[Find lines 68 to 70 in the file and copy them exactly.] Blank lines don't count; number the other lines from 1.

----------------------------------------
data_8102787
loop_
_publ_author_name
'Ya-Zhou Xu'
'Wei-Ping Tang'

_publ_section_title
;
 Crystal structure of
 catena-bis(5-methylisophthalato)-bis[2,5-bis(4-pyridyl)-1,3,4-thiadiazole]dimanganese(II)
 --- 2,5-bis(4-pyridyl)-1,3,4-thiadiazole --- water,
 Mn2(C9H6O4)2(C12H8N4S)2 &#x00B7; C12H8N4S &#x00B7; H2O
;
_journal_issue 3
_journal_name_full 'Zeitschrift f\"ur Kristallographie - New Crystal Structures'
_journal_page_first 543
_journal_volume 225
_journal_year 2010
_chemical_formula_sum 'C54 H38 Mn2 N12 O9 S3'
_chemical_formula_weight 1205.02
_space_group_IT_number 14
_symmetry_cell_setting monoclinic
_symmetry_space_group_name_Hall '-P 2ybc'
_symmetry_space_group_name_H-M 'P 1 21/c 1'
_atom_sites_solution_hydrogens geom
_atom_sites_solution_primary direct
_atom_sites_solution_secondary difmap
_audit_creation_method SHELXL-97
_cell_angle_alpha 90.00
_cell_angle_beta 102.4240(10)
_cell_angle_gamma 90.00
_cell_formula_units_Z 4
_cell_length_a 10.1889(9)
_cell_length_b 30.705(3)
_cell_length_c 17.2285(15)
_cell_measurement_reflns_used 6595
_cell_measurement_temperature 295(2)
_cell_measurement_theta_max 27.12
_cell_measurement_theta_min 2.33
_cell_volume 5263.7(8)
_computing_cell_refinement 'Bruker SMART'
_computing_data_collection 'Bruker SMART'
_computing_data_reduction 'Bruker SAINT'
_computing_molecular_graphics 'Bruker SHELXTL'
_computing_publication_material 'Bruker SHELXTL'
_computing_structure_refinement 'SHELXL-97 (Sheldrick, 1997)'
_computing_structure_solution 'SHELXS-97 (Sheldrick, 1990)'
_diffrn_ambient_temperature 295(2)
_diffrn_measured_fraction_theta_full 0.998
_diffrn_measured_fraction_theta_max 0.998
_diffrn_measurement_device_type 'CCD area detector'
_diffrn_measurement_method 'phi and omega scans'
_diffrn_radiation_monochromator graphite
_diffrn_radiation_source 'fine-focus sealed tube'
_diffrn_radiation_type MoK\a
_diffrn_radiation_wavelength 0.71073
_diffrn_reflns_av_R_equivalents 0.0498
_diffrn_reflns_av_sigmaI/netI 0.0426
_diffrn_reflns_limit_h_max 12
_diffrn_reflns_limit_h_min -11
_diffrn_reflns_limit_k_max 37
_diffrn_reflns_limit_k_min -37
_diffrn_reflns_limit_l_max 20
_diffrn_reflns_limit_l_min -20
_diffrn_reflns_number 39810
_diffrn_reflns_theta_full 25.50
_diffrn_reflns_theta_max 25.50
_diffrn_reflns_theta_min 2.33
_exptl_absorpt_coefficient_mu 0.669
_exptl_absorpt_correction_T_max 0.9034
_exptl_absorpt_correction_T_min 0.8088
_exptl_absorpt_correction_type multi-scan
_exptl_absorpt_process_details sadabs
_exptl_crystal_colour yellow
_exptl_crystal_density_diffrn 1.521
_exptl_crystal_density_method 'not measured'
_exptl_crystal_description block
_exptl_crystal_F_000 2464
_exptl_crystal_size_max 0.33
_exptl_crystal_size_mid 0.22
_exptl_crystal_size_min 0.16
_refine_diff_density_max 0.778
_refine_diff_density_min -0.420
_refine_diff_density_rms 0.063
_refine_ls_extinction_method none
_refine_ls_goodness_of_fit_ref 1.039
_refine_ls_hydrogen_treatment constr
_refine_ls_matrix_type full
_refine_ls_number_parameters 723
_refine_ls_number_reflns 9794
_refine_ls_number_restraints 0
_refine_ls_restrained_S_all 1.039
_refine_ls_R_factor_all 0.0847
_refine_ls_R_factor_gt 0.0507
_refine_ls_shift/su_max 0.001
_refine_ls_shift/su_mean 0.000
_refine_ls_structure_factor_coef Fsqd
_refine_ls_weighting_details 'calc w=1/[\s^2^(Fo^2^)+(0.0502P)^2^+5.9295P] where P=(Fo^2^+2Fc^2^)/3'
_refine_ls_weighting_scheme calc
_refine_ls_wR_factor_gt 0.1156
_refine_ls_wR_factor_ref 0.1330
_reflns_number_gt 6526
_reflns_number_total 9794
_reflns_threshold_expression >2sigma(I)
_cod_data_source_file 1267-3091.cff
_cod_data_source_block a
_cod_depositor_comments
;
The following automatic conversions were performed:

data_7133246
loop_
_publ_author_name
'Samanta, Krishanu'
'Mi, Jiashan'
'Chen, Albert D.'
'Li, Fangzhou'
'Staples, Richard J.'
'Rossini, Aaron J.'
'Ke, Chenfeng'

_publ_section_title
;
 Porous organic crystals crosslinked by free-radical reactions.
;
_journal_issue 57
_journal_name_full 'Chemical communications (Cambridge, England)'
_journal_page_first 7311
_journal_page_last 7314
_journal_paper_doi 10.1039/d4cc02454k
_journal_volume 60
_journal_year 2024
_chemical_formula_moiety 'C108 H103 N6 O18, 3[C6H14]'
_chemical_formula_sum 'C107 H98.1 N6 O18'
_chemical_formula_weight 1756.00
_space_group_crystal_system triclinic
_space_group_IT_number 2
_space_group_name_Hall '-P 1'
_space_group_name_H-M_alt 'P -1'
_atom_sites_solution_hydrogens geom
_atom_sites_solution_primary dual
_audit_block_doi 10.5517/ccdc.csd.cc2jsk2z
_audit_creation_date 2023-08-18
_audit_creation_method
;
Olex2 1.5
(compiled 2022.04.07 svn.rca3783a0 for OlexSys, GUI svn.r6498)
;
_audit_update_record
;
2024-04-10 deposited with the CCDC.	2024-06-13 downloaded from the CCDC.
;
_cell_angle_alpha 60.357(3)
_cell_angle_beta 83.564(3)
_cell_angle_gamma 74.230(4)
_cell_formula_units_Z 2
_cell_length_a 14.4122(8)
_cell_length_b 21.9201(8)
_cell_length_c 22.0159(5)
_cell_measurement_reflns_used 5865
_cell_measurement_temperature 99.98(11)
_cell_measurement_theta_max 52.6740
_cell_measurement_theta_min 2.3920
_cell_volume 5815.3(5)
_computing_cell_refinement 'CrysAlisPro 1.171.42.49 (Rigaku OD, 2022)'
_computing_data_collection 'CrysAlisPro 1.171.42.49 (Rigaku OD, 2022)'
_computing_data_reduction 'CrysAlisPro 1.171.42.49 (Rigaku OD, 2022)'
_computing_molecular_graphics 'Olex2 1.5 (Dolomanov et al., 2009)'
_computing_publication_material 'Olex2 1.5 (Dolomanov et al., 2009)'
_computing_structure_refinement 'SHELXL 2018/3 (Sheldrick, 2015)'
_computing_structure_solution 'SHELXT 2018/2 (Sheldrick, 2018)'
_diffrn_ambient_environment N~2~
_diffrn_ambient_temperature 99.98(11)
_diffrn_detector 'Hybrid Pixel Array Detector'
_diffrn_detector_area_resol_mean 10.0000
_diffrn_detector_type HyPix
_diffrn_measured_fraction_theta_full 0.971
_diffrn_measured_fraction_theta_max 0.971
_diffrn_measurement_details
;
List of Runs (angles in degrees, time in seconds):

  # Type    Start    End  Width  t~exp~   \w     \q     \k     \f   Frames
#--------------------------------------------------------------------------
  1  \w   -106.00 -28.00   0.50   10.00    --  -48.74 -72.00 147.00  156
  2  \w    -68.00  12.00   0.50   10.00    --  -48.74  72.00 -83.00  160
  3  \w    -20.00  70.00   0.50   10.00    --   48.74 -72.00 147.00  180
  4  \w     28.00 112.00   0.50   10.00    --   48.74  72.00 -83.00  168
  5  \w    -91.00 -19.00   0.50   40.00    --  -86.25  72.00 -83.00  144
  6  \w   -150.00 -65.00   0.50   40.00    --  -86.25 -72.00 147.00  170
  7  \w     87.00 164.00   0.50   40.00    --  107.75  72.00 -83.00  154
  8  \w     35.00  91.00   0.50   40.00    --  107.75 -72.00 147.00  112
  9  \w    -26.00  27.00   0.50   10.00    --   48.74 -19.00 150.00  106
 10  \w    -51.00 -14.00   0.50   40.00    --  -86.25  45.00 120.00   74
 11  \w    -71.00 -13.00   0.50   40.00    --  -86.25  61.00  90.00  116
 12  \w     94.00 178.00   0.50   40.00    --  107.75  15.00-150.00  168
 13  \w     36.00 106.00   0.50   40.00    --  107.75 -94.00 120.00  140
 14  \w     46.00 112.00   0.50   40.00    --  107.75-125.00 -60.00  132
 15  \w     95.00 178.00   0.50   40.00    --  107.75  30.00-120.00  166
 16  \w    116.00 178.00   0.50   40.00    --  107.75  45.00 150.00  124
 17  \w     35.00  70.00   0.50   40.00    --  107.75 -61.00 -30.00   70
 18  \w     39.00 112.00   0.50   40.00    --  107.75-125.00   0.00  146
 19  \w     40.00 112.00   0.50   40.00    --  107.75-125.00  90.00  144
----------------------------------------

_exptl_absorpt_coefficient_mu 0.669
_exptl_absorpt_correction_T_max 0.9034
_exptl_absorpt_correction_T_min 0.8088